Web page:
When IT pros at the state and local levels want to win data center investments, it’s critical to show how the improvements will result in returns on investment.
- Excellence Held Back by Aging Technology
- Show Me the Money
- Less Downtime & Maintenance
- Prioritizing Security
Excellence Held Back by Aging Technology
Delta Diablo is a water resource recovery agency that serves 200,000 people in Northern California â€“ residents of Antioch, Pittsburg, and Bay Point. Services it performs include wastewater treatment; production and distribution of recycled water; safeguarding against pollution; recovery of energy; biosolid reuse; street sweeping; and collection of residential hazardous waste. Its plant can process up to 19.5 million gallons of water per day.
Delta Diablo isn’t just any wastewater agency, though. It’s actually among the top 1 percent nationwide at what it does, according to the numerous Platinum Peak Performance Awards it’s received from the National Association of Clean Water Agencies.
The wastewater treatment operation often teams with outside public and private entities on projects. However, its data center has historically been standing in the way of such efforts.
“Our IT department is never 100 percent sure what’s coming down the pike in the next year,” explains the agency’s IT director, Chris Hanna. “We could sign a contract with an energy company for research and development, and we have to be ready for that.”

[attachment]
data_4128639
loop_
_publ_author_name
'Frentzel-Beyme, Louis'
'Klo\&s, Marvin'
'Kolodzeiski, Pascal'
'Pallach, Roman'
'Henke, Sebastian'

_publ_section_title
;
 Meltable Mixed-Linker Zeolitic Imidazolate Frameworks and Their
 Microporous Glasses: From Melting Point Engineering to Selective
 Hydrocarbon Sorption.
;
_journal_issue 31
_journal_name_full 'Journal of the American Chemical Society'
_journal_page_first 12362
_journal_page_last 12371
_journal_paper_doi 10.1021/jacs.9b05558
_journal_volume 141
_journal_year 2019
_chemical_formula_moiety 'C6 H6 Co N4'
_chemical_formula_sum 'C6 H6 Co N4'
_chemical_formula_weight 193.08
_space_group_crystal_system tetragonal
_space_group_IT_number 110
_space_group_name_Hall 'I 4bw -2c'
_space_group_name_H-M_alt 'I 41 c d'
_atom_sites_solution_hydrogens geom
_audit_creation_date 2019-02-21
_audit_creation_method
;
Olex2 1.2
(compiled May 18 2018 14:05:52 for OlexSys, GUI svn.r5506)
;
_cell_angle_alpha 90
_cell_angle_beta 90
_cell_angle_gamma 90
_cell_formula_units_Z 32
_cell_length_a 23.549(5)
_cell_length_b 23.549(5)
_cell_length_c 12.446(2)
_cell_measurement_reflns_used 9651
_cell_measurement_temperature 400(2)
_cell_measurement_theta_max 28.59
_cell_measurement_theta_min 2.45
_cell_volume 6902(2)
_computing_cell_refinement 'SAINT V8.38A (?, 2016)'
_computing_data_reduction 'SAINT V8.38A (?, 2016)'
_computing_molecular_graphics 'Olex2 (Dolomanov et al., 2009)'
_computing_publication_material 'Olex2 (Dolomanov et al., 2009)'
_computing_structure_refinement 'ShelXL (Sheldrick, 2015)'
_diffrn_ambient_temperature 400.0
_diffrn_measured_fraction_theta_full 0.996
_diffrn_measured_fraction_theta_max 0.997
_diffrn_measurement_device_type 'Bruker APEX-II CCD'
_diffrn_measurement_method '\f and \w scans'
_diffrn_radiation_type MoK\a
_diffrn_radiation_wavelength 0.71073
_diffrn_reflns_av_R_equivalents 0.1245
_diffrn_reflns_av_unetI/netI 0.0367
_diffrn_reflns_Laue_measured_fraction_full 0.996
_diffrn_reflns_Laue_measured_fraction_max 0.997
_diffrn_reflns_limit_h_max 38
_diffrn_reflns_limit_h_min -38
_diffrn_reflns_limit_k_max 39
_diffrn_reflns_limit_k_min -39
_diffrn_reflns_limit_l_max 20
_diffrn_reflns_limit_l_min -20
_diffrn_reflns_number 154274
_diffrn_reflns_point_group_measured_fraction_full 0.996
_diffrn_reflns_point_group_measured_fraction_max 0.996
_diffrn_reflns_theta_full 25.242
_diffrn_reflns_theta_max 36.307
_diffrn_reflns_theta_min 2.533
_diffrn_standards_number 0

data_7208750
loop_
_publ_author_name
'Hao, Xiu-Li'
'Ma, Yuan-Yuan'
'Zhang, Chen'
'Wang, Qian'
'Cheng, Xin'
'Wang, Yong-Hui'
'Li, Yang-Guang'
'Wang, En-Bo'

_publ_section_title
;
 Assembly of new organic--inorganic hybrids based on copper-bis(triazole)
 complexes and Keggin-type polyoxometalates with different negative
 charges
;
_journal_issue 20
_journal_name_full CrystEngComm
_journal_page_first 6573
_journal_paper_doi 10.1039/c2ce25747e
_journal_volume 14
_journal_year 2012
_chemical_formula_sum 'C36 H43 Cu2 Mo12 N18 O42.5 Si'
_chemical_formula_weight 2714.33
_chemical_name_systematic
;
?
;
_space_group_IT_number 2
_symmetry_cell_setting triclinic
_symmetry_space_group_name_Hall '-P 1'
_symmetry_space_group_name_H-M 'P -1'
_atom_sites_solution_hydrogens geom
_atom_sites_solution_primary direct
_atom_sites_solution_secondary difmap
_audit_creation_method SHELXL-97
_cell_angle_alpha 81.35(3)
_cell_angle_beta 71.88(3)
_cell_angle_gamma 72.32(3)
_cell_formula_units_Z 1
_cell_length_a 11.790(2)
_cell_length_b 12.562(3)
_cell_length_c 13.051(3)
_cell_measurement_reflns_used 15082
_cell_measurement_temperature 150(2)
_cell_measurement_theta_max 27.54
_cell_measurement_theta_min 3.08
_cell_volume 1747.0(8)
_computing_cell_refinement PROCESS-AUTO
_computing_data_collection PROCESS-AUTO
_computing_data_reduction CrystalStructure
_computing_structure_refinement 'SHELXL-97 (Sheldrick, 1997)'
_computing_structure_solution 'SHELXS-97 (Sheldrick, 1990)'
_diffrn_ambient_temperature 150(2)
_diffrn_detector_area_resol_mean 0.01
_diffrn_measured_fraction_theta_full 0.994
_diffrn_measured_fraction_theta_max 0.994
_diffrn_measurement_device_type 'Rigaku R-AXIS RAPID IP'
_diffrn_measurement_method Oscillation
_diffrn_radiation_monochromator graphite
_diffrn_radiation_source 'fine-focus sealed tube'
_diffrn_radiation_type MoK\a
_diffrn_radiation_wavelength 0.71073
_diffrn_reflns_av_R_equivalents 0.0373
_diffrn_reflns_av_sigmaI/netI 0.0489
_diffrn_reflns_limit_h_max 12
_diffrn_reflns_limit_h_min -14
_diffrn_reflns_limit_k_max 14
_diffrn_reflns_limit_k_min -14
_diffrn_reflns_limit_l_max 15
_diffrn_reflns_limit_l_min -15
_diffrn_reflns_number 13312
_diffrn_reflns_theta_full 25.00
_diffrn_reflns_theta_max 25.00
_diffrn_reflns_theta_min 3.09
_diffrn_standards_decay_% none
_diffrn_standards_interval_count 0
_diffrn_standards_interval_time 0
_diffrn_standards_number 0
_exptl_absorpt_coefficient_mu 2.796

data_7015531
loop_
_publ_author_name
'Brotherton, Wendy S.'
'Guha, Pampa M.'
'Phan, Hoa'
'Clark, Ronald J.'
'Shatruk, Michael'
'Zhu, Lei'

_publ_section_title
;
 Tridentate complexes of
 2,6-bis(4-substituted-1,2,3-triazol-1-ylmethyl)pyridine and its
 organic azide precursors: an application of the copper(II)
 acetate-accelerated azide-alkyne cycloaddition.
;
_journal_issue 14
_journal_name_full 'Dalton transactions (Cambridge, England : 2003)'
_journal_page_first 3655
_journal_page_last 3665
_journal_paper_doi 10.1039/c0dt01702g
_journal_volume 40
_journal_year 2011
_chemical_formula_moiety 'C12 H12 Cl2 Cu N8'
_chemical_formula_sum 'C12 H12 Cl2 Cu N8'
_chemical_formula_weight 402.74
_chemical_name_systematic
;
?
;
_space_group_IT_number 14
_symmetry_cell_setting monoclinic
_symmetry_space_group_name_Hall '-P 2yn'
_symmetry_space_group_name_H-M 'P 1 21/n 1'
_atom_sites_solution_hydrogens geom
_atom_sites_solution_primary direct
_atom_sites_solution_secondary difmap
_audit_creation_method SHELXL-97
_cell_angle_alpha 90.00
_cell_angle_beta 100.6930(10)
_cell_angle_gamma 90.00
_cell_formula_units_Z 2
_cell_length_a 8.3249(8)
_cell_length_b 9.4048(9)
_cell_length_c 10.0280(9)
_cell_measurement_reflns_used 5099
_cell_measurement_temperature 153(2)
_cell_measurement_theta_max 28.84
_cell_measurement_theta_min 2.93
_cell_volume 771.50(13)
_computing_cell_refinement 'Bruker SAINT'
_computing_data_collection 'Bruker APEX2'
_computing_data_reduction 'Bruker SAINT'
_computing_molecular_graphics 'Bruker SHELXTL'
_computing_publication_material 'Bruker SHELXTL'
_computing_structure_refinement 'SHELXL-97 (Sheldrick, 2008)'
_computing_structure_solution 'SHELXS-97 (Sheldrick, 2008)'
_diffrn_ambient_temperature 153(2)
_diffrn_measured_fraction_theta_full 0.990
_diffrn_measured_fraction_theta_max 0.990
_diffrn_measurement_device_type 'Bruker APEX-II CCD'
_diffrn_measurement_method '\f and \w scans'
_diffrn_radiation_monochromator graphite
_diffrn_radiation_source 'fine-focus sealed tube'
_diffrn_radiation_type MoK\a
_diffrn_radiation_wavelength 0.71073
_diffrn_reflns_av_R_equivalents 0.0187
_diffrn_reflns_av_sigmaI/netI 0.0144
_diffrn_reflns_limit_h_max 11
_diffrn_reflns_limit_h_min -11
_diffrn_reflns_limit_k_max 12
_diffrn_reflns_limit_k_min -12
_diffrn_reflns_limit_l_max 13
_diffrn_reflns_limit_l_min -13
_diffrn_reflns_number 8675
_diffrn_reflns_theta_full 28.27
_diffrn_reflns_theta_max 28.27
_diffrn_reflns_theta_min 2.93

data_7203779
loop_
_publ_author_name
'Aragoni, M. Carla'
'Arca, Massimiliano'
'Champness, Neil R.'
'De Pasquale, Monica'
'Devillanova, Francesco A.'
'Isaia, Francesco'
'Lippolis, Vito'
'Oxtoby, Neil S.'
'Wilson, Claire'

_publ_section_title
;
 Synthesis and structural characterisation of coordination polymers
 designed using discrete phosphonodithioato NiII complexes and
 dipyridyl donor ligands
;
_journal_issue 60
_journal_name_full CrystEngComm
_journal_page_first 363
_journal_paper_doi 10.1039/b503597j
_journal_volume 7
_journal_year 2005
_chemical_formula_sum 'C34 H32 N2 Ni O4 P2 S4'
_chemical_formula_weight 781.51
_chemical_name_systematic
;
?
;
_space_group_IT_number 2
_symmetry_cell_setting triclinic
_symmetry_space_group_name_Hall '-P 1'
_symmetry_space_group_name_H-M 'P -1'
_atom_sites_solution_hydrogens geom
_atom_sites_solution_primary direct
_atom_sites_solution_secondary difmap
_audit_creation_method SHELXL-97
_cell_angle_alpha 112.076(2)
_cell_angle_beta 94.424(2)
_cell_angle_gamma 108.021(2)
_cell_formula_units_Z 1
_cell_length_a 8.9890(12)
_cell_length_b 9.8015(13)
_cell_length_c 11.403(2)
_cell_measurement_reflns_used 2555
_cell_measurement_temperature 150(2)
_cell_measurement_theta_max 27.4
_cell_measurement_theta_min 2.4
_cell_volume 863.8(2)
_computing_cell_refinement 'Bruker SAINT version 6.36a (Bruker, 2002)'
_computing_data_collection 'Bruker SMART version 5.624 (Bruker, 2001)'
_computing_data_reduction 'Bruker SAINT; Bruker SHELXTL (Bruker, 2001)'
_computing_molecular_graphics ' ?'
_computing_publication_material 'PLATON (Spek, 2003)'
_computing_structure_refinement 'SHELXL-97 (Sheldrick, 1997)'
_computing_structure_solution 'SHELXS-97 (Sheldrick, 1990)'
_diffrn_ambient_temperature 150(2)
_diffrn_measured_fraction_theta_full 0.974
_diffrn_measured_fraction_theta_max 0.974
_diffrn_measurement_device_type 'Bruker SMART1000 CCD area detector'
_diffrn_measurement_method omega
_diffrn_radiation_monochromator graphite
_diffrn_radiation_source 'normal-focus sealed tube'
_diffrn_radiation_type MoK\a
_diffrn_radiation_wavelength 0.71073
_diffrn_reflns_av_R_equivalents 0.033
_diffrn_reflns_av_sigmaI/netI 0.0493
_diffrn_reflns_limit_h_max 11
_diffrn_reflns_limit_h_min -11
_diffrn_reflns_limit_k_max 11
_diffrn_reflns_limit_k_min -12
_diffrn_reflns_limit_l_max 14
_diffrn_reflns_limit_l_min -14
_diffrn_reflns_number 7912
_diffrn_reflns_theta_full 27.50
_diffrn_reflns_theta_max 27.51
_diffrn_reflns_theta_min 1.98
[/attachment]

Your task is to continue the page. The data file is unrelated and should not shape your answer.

Delta Diablo’s hardware was simply getting old: the servers and storage appliances were 5 years old, while the switches and routers were 10 years old.
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Show Me the Money
Hanna didn’t want to upgrade Delta Diablo’s system piecemeal but all at once. To make his argument, he showed how it would be positive for the organization financially despite the cost upfront.
It may be difficult for these data centers to raise funds for maintenance and upgrading. Apart from upgrades, regular maintenance such as electrical part repairs, roof damage restoration (perhaps with the help of a firm that provides commercial roofing brisbane), and server maintenance may be necessary to operate the data center for many years to come. Thus, leadership, in this case, may have to recognize why a data center should be maintained.
Hanna’s proposal focused on three primary benefits of the refresh:
- Time to market for IT services would be improved.
- Reliability and business continuity would be boosted, doing away with downtime costs.
- Electricity expenses would be slashed by an incredible 80%.
Hanna is fully convinced himself that upgrading the hardware was a wise move for Delta Diablo. “The fact that we’ve built out this infrastructure allows us to get services to market faster,” he says. “When initiatives must be done quickly, we don’t have to worry about beefing up our infrastructure.”
Furthermore, the government can build small power plants and massive data centers, which will help reduce their reliance on the power grid. When it comes to fuel, this power generation setup can use hydrogen since it is generally pollution-free, and therefore considered green. Hydrogen power plants equipped with a high-end gas turbine, electrolyzer, and industrial hydrogen compressor can effectively manage the electricity requirements of these data centers.